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Search Results: 1 - 10 of 146396 matches for " B. Prakash "
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Development and in Vitro-in Vivo Evaluation of Controlled Release Matrix Tablets of Desvenlafaxine  [PDF]
Shashidhar Reddy Dodda, Prakash Rao B
Pharmacology & Pharmacy (PP) , 2012, DOI: 10.4236/pp.2012.31003
Abstract: The objective of this investigation was to prepare extended release tablet containing matrix granules of Desvenlafaxine succinate monohydrate and to study its in vitro release and in vivo absorption. The design of dosage form was performed by choosing hydrophilic hydroxypropyl methyl cellulose (HPMC K100M), sodium carboxyl methyl cellulose (Blanose), microcrystalline cellulose (MCC) and lactose monohydrate polymers as matrix builders and polyvinyl pyrolidine (Kollidon K30) as granulating polymers. Granules were prepared by composing drug with HPMC K100M, sodium CMC, MCC and lactose monohydrate by spray drying method. Optimized formulation of Desvenlafaxine succinate monohydrate was formed by using 20% HPMC K100M, 26.6% MCC, 6.6% of sodium CMC (Blanose), 13.3% of lactose monohydrate and 5% ratio of Kollidon K30 as binder. Tablets were compressed with free flowing optimized granules of uniform drug content. This extended the release period up to 24 h in vitro study. Similarity factor and mean dissolution time were also reported to compare various dissolution profiles. The network formed by HPMC, MCC and Blanose had been coupled satisfactorily with the controlled resistance. Biopharmaceutical study of this optimized dosage form in rabbit model showed 24 h prolonged drug release in vivo. A close correlation (R2 = 0.9833) was established between the in vitro release and the in vivo absorption of drug. The results suggested that wet granulation with spray dried technique, is a suitable method to formulate sustained release Desvenlafaxine succinate monohydrate and it can Perform therapeutically better than conventional immediate release dosage form.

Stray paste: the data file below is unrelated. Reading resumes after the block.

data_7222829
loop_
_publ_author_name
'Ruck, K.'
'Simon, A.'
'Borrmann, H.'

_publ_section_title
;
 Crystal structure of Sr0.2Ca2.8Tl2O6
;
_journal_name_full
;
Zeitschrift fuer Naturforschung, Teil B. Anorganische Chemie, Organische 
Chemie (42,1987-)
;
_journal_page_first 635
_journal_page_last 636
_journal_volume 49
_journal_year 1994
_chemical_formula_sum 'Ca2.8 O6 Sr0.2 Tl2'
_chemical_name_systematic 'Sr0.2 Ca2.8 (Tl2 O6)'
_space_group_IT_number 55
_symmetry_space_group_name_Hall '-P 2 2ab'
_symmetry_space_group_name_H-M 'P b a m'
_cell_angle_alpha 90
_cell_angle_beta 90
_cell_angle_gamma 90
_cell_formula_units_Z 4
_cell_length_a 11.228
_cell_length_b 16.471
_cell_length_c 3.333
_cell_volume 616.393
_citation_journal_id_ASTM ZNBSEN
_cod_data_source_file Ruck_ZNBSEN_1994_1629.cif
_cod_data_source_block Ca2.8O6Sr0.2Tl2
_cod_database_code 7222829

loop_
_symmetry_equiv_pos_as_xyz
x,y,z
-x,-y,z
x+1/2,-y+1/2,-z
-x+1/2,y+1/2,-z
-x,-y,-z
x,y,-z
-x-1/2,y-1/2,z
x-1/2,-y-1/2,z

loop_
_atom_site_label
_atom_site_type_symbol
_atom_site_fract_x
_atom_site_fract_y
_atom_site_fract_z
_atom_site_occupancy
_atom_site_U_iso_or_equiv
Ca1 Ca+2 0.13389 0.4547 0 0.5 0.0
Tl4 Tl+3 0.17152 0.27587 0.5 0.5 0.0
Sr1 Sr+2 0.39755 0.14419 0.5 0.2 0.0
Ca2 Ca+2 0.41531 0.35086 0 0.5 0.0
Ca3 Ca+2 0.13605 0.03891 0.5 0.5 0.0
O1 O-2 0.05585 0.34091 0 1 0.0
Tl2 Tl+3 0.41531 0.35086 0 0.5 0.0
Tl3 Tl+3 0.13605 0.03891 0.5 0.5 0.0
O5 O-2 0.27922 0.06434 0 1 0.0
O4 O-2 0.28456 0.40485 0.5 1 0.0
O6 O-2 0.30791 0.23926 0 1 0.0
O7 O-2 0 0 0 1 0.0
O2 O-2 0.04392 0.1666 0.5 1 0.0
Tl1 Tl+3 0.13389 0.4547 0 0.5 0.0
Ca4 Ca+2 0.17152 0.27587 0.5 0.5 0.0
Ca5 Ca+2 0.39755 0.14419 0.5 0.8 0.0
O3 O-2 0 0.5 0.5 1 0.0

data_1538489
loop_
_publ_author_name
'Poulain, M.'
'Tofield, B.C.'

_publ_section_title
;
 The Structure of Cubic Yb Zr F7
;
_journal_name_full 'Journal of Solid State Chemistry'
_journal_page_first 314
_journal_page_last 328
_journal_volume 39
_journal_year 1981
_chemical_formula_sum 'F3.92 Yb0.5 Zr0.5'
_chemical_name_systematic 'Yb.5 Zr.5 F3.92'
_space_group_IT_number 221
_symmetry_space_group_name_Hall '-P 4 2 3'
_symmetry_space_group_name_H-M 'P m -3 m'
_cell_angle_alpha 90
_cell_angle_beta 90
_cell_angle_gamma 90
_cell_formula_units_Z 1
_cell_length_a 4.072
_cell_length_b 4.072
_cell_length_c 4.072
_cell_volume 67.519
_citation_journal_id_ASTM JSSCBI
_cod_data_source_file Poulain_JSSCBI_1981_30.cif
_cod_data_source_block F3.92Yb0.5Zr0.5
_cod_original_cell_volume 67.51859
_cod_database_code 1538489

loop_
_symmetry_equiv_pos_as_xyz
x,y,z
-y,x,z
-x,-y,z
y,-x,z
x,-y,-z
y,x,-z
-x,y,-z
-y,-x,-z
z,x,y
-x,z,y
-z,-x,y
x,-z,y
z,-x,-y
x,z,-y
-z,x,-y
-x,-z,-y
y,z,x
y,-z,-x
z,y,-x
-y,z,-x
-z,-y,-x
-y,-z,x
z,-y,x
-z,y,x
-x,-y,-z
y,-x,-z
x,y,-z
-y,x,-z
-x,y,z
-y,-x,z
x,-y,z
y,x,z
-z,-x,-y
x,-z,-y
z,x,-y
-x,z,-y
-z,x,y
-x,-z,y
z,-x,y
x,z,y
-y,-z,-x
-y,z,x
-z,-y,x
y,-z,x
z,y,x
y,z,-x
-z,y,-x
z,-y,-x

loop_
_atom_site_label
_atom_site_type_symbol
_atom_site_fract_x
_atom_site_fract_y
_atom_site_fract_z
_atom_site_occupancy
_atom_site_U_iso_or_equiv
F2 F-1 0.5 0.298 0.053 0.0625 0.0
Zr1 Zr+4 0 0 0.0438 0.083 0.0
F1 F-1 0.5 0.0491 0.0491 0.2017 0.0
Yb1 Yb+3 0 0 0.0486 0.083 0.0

Modified Vegetable Oil Based Additives as a Future Polymeric Material—Review  [PDF]
Nikesh B. Samarth, Prakash A. Mahanwar
Open Journal of Organic Polymer Materials (OJOPM) , 2015, DOI: 10.4236/ojopm.2015.51001